The ends of the wire are set deep into the pot, and basically mimic the shape of the cascade. The long pointed bamboo form is traditional Japanese, and I can see now why this method is preferred - as the final form on these plants ended up being long and pointed, vs those that I trained onto chicken wire from the beginning - those look more irregular, and fan-like.

It takes some practise to fit the chicken over the heaven No. 5 wire. I attached it to the two bamboo base stakes at the top, which are set deep into the pot. I have yet to remove the plant from its many ties on the bamboo frame.

The chicken wire mesh is trimmed to match the overall shape of the cascade, and the edges are carefully wrapped around the base wire. The goal here is to have the plant mature in a way where the foliage and blooms hide any portion of the wire base.

With the bamboo structure removed now, the plant, which generally holds its shape, is carefully attached to the wire base.

Now, to move on to the other four cascades!

This past weekend we entered the Provincetown Massachusetts Dahlia Society show - Joe was going through some of his entries, above. I am so thrilled to say that I kind-of won big-time, as well. A dinner plate AA dahlia of mine won 'King of the Show' . The variety is known to be a show winner, and for some reason, luck fell my way with this 'AC Ben'.  Now the Dahlia show season is over, and with no frost in sight, the rest of the blooms are for friends and family.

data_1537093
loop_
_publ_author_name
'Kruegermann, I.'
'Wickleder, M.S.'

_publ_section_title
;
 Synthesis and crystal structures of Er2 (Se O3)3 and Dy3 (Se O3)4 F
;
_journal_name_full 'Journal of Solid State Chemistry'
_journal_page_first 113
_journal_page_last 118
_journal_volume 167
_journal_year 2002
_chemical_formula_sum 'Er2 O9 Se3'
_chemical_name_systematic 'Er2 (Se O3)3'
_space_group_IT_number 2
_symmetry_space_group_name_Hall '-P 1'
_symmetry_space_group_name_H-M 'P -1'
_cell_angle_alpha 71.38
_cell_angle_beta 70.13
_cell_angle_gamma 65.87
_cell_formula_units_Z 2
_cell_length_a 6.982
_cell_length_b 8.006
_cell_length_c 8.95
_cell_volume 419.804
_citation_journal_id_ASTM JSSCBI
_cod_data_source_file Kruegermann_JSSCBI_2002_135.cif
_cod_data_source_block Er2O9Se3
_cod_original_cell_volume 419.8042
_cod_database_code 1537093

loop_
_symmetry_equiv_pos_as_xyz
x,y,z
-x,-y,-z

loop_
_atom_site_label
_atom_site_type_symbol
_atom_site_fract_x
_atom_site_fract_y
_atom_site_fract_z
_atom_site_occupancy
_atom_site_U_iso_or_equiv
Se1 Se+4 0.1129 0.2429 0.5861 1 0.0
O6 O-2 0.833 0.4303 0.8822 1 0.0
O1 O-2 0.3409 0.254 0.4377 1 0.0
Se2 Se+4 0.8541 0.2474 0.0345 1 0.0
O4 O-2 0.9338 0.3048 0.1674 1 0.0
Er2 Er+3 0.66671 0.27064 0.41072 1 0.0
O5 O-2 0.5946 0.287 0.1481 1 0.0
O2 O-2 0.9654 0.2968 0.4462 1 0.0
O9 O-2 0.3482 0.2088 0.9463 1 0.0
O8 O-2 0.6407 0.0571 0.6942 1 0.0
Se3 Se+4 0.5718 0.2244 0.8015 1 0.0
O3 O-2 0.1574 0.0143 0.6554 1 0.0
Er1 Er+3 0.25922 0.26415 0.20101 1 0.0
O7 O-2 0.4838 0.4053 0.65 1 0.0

1. I admire your tenacity with the mum cascades! Congrats on the 'King of Show'!

  2. Wow, I love mums...love this idea! Thank you for sharing!

  3. Great article Matt. I have seen pictures of cascade mums and often been tempted (not that I need another horticultural challenge). Now I just might be inspired. I wonder if the exhibition varieties are available in Australia and who to source them from?

    1. I have no idea who or where you could source mums from in Australia - maybe one of my readers know? I would search for exhibition chrysanthemums on-line, and see if there are any dealers. Also, maybe a British firm can ship cuttings there? Let me know what you discover and I will do the same.

  4. Thanks for sharing this Matt. I love the idea how the chrysanthemum was trained along a bamboo structure. This will surely help the plant cascade more naturally.
    Two thumbs up for you!

    1. Thanks Paul. Actually, the bamboo structure was so attractive that I could have just left it on it!

  5. Is it possible to buy cascades plus in U.K? Can't find on net Keith